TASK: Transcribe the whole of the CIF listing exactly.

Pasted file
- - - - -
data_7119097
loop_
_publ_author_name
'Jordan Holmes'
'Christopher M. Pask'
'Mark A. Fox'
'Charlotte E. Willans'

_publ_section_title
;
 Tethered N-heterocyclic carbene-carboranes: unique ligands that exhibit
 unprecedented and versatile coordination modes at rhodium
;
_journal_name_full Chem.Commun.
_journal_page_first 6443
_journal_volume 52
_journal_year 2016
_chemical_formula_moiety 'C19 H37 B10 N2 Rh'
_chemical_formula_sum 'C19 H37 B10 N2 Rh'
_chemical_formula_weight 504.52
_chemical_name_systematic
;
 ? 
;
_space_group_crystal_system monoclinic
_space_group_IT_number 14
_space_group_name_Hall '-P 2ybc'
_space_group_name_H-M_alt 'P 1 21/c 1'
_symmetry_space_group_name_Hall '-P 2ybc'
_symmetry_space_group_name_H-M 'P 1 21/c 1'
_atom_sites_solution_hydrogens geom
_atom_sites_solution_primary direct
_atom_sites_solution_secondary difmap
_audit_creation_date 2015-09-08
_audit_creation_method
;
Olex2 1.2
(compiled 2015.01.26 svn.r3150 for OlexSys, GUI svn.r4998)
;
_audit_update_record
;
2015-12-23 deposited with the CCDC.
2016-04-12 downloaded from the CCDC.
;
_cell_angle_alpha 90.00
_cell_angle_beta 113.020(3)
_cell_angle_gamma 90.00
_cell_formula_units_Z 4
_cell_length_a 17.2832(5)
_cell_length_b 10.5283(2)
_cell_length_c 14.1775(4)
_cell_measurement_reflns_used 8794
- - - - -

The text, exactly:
data_7119097
loop_
_publ_author_name
'Jordan Holmes'
'Christopher M. Pask'
'Mark A. Fox'
'Charlotte E. Willans'

_publ_section_title
;
 Tethered N-heterocyclic carbene-carboranes: unique ligands that exhibit
 unprecedented and versatile coordination modes at rhodium
;
_journal_name_full Chem.Commun.
_journal_page_first 6443
_journal_volume 52
_journal_year 2016
_chemical_formula_moiety 'C19 H37 B10 N2 Rh'
_chemical_formula_sum 'C19 H37 B10 N2 Rh'
_chemical_formula_weight 504.52
_chemical_name_systematic
;
 ? 
;
_space_group_crystal_system monoclinic
_space_group_IT_number 14
_space_group_name_Hall '-P 2ybc'
_space_group_name_H-M_alt 'P 1 21/c 1'
_symmetry_space_group_name_Hall '-P 2ybc'
_symmetry_space_group_name_H-M 'P 1 21/c 1'
_atom_sites_solution_hydrogens geom
_atom_sites_solution_primary direct
_atom_sites_solution_secondary difmap
_audit_creation_date 2015-09-08
_audit_creation_method
;
Olex2 1.2
(compiled 2015.01.26 svn.r3150 for OlexSys, GUI svn.r4998)
;
_audit_update_record
;
2015-12-23 deposited with the CCDC.
2016-04-12 downloaded from the CCDC.
;
_cell_angle_alpha 90.00
_cell_angle_beta 113.020(3)
_cell_angle_gamma 90.00
_cell_formula_units_Z 4
_cell_length_a 17.2832(5)
_cell_length_b 10.5283(2)
_cell_length_c 14.1775(4)
_cell_measurement_reflns_used 8794